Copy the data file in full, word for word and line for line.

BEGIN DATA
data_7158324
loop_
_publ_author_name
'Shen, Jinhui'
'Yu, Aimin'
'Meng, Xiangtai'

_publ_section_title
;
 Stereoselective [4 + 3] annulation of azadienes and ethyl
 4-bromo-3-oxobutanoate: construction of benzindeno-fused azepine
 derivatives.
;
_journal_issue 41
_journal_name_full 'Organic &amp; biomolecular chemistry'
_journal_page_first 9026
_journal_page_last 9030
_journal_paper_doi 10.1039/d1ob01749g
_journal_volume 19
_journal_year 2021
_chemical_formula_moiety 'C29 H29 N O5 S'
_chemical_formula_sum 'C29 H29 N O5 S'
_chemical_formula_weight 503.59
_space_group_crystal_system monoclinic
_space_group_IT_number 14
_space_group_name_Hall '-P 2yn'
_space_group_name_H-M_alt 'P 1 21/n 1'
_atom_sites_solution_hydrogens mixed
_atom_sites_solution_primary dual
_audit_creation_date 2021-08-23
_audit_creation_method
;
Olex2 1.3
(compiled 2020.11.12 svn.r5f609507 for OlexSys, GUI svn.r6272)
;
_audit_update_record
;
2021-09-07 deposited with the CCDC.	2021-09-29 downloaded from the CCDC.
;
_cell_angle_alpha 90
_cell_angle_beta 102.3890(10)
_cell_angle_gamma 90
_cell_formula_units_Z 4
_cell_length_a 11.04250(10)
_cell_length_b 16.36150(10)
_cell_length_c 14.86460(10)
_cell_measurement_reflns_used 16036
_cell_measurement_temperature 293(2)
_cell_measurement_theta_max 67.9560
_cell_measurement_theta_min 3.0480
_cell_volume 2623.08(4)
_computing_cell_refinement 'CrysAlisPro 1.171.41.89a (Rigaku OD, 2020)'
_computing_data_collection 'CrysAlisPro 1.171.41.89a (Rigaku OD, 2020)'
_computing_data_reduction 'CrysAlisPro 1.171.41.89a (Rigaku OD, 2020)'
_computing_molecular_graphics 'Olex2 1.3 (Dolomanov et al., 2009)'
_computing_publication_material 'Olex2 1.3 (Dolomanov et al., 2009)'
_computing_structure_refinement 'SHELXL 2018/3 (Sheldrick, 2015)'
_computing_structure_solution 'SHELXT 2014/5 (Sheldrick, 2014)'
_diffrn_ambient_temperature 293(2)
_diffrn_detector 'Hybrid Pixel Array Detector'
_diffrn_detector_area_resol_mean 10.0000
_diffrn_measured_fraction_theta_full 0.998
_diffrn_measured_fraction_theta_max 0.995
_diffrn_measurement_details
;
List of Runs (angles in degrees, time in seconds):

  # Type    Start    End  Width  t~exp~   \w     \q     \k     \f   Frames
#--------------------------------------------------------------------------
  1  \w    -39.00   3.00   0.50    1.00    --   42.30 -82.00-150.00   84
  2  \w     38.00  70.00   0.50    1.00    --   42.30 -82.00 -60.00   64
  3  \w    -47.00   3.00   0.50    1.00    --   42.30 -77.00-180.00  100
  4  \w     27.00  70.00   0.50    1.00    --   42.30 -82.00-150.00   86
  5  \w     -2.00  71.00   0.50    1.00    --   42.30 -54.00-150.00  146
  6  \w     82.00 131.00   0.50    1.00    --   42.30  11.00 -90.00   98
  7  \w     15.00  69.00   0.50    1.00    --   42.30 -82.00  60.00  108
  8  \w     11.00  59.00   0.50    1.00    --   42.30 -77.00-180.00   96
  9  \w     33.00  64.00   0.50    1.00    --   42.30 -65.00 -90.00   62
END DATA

data_7158324
loop_
_publ_author_name
'Shen, Jinhui'
'Yu, Aimin'
'Meng, Xiangtai'

_publ_section_title
;
 Stereoselective [4 + 3] annulation of azadienes and ethyl
 4-bromo-3-oxobutanoate: construction of benzindeno-fused azepine
 derivatives.
;
_journal_issue 41
_journal_name_full 'Organic &amp; biomolecular chemistry'
_journal_page_first 9026
_journal_page_last 9030
_journal_paper_doi 10.1039/d1ob01749g
_journal_volume 19
_journal_year 2021
_chemical_formula_moiety 'C29 H29 N O5 S'
_chemical_formula_sum 'C29 H29 N O5 S'
_chemical_formula_weight 503.59
_space_group_crystal_system monoclinic
_space_group_IT_number 14
_space_group_name_Hall '-P 2yn'
_space_group_name_H-M_alt 'P 1 21/n 1'
_atom_sites_solution_hydrogens mixed
_atom_sites_solution_primary dual
_audit_creation_date 2021-08-23
_audit_creation_method
;
Olex2 1.3
(compiled 2020.11.12 svn.r5f609507 for OlexSys, GUI svn.r6272)
;
_audit_update_record
;
2021-09-07 deposited with the CCDC.	2021-09-29 downloaded from the CCDC.
;
_cell_angle_alpha 90
_cell_angle_beta 102.3890(10)
_cell_angle_gamma 90
_cell_formula_units_Z 4
_cell_length_a 11.04250(10)
_cell_length_b 16.36150(10)
_cell_length_c 14.86460(10)
_cell_measurement_reflns_used 16036
_cell_measurement_temperature 293(2)
_cell_measurement_theta_max 67.9560
_cell_measurement_theta_min 3.0480
_cell_volume 2623.08(4)
_computing_cell_refinement 'CrysAlisPro 1.171.41.89a (Rigaku OD, 2020)'
_computing_data_collection 'CrysAlisPro 1.171.41.89a (Rigaku OD, 2020)'
_computing_data_reduction 'CrysAlisPro 1.171.41.89a (Rigaku OD, 2020)'
_computing_molecular_graphics 'Olex2 1.3 (Dolomanov et al., 2009)'
_computing_publication_material 'Olex2 1.3 (Dolomanov et al., 2009)'
_computing_structure_refinement 'SHELXL 2018/3 (Sheldrick, 2015)'
_computing_structure_solution 'SHELXT 2014/5 (Sheldrick, 2014)'
_diffrn_ambient_temperature 293(2)
_diffrn_detector 'Hybrid Pixel Array Detector'
_diffrn_detector_area_resol_mean 10.0000
_diffrn_measured_fraction_theta_full 0.998
_diffrn_measured_fraction_theta_max 0.995
_diffrn_measurement_details
;
List of Runs (angles in degrees, time in seconds):

  # Type    Start    End  Width  t~exp~   \w     \q     \k     \f   Frames
#--------------------------------------------------------------------------
  1  \w    -39.00   3.00   0.50    1.00    --   42.30 -82.00-150.00   84
  2  \w     38.00  70.00   0.50    1.00    --   42.30 -82.00 -60.00   64
  3  \w    -47.00   3.00   0.50    1.00    --   42.30 -77.00-180.00  100
  4  \w     27.00  70.00   0.50    1.00    --   42.30 -82.00-150.00   86
  5  \w     -2.00  71.00   0.50    1.00    --   42.30 -54.00-150.00  146
  6  \w     82.00 131.00   0.50    1.00    --   42.30  11.00 -90.00   98
  7  \w     15.00  69.00   0.50    1.00    --   42.30 -82.00  60.00  108
  8  \w     11.00  59.00   0.50    1.00    --   42.30 -77.00-180.00   96
  9  \w     33.00  64.00   0.50    1.00    --   42.30 -65.00 -90.00   62